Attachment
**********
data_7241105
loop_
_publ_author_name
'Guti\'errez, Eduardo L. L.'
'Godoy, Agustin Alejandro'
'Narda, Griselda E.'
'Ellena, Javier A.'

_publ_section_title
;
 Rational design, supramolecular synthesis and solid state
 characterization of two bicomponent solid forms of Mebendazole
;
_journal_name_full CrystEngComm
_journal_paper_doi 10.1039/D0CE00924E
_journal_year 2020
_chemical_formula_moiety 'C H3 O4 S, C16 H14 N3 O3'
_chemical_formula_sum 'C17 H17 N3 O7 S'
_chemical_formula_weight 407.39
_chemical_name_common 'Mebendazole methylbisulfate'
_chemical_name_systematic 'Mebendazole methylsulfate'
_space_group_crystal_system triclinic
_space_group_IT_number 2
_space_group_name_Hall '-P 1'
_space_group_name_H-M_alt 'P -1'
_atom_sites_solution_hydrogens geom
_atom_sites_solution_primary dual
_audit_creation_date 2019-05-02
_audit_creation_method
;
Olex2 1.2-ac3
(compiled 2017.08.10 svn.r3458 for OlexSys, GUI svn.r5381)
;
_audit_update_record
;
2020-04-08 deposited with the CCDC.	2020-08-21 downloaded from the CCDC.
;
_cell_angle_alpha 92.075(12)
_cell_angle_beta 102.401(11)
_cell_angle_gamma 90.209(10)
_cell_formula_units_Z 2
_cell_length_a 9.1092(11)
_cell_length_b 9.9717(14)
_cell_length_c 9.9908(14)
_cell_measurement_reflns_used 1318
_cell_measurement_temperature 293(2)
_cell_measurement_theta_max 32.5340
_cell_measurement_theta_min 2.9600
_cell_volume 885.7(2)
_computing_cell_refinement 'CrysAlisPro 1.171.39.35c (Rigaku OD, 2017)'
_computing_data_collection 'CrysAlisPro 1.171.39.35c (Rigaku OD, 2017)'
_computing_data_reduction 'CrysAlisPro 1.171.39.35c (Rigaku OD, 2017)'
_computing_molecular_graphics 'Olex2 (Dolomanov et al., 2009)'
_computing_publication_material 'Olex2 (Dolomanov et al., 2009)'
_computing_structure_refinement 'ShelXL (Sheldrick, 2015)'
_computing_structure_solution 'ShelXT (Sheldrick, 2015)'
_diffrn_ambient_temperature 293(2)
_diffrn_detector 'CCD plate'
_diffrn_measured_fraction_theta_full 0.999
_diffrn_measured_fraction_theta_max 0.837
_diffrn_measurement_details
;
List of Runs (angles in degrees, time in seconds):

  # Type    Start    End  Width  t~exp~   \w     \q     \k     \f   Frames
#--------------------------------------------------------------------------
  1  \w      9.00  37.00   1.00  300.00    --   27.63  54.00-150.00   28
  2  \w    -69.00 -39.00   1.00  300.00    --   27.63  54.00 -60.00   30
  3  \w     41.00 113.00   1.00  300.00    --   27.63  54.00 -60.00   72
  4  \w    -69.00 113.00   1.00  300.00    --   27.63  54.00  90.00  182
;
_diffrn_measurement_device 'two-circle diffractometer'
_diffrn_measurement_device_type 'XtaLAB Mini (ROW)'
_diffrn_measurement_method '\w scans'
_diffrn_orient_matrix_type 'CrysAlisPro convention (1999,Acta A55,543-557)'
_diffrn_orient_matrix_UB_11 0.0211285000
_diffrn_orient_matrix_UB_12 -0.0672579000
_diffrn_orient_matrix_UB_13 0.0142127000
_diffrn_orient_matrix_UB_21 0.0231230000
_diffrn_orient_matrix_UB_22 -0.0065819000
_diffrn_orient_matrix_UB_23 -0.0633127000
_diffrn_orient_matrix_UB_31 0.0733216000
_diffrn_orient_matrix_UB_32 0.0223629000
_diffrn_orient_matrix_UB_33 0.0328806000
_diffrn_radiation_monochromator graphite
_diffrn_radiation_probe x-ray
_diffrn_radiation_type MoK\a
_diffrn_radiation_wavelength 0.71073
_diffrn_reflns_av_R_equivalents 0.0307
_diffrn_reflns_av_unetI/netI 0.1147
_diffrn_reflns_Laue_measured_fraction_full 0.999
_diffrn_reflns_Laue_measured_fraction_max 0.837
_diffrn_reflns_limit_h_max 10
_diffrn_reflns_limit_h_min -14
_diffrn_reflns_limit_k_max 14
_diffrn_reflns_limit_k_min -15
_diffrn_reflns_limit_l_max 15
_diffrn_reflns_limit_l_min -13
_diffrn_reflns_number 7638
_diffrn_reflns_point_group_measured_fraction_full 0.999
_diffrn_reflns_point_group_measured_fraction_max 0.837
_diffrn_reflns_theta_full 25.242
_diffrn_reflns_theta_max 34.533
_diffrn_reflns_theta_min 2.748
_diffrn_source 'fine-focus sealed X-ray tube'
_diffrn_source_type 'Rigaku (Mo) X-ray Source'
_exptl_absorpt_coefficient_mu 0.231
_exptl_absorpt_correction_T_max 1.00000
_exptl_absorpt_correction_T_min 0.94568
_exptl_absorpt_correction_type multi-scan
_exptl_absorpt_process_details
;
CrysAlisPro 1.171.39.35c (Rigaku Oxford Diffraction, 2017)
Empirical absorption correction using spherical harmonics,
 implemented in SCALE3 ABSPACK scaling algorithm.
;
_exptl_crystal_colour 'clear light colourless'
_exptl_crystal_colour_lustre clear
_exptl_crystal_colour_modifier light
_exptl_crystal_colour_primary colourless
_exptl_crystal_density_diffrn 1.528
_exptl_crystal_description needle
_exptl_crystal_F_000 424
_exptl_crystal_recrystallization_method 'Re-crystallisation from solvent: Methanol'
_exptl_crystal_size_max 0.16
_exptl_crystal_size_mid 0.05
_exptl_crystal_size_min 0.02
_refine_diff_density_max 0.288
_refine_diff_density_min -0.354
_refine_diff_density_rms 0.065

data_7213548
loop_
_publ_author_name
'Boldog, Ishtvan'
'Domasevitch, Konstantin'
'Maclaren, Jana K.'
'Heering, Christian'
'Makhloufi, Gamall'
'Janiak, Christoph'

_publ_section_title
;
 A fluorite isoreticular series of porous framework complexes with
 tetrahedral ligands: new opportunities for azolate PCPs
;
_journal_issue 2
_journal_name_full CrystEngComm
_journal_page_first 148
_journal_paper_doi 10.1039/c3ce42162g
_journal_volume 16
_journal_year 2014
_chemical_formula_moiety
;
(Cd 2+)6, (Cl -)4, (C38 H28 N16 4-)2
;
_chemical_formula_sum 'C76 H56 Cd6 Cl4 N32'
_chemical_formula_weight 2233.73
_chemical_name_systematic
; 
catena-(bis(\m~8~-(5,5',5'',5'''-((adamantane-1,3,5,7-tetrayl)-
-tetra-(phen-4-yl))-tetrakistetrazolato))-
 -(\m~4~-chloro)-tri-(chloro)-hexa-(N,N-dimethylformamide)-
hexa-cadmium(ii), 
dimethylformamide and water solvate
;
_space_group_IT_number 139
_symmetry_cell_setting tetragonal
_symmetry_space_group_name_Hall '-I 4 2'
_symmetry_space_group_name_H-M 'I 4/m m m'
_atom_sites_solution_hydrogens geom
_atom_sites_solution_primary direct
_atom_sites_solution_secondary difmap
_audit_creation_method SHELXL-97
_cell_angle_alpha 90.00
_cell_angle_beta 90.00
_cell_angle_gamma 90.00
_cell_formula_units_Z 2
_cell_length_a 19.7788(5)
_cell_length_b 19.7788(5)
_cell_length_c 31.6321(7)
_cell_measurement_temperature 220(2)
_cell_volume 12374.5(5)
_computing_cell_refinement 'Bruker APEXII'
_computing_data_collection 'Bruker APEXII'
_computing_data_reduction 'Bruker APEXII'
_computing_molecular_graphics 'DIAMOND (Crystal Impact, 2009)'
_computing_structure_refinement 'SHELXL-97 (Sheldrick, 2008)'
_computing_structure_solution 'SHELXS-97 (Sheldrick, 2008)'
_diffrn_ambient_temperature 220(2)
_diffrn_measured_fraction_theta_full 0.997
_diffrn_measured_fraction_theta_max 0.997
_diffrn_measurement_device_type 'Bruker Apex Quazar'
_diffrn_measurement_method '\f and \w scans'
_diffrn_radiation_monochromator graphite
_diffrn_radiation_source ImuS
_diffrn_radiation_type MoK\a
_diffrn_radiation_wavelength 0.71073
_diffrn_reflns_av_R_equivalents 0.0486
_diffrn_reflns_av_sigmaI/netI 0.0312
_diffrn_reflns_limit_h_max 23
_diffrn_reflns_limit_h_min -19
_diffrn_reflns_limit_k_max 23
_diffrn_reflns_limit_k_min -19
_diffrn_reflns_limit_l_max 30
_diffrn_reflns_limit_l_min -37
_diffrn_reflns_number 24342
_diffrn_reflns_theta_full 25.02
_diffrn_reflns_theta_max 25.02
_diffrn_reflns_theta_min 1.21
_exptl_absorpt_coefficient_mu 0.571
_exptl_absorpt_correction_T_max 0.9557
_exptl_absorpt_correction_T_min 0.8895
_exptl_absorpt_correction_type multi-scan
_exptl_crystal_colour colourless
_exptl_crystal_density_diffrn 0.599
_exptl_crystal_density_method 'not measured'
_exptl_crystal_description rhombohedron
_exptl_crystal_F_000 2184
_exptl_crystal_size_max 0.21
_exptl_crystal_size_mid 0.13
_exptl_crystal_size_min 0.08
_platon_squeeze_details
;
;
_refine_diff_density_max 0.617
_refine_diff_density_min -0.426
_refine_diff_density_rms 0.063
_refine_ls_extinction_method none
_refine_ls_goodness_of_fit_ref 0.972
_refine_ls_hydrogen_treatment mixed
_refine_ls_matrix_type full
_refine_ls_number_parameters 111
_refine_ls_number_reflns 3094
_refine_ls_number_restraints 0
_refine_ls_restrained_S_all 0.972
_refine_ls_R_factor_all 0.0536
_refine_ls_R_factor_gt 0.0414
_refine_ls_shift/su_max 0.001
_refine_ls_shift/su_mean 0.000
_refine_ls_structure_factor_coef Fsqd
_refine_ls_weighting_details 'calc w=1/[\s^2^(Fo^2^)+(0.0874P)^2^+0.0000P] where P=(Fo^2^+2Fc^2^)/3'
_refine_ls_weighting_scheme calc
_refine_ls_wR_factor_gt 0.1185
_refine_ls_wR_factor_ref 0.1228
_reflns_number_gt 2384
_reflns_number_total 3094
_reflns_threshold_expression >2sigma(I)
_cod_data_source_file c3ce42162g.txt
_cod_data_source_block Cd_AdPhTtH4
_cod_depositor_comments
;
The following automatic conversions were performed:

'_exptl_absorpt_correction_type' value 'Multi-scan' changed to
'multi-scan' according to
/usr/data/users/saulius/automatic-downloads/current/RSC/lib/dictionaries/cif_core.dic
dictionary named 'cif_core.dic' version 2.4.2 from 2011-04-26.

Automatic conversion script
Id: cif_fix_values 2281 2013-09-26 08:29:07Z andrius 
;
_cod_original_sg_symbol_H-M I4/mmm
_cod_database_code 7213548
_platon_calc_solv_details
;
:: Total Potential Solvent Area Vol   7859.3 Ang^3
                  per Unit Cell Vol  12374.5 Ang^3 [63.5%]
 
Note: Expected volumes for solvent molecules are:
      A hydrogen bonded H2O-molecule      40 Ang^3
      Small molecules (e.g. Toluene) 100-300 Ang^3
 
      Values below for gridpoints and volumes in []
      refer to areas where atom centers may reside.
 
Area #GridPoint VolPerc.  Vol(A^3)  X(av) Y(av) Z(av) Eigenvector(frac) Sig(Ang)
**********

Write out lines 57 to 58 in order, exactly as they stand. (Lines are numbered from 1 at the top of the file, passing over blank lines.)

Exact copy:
_diffrn_detector 'CCD plate'
_diffrn_measured_fraction_theta_full 0.999